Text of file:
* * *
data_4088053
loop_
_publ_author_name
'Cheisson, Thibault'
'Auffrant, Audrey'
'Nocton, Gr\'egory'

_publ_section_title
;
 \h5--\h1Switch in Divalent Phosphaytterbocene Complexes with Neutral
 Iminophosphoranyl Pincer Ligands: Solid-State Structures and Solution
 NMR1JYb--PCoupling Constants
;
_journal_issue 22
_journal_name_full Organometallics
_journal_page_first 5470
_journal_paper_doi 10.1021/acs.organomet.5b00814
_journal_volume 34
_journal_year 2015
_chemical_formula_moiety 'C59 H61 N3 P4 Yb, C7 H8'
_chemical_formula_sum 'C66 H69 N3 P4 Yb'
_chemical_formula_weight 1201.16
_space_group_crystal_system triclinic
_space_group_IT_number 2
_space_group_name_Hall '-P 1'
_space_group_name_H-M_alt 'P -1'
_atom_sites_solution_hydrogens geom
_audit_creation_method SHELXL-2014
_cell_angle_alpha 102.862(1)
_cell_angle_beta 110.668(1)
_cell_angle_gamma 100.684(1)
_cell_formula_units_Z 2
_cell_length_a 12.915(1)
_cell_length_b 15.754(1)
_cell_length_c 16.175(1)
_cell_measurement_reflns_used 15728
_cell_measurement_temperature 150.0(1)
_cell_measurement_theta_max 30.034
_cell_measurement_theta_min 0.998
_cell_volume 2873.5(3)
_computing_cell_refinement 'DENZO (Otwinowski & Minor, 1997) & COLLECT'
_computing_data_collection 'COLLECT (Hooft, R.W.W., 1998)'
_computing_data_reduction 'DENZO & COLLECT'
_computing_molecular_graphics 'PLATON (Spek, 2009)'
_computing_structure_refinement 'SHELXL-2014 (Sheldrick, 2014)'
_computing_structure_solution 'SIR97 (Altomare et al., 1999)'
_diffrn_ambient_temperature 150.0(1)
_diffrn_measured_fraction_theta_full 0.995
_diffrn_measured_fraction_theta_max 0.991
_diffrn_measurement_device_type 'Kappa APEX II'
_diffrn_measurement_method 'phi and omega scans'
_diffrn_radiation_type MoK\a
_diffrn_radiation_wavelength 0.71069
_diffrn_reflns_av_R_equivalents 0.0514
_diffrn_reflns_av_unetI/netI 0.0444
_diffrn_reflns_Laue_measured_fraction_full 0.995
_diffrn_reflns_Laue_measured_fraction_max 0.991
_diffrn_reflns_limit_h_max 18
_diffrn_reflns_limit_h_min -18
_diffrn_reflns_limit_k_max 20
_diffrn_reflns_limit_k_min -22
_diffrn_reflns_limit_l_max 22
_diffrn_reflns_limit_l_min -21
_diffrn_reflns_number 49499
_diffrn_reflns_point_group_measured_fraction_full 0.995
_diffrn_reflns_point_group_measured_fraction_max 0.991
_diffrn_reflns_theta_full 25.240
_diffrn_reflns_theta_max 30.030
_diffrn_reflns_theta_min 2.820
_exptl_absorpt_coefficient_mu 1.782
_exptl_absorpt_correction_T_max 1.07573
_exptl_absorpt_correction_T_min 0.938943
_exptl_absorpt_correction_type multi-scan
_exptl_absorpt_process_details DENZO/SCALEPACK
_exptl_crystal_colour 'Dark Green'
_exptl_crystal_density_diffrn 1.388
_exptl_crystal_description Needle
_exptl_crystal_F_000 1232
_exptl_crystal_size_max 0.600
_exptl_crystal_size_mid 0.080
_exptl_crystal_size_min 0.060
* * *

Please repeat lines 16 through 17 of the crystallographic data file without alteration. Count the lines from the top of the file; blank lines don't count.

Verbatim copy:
_journal_paper_doi 10.1021/acs.organomet.5b00814
_journal_volume 34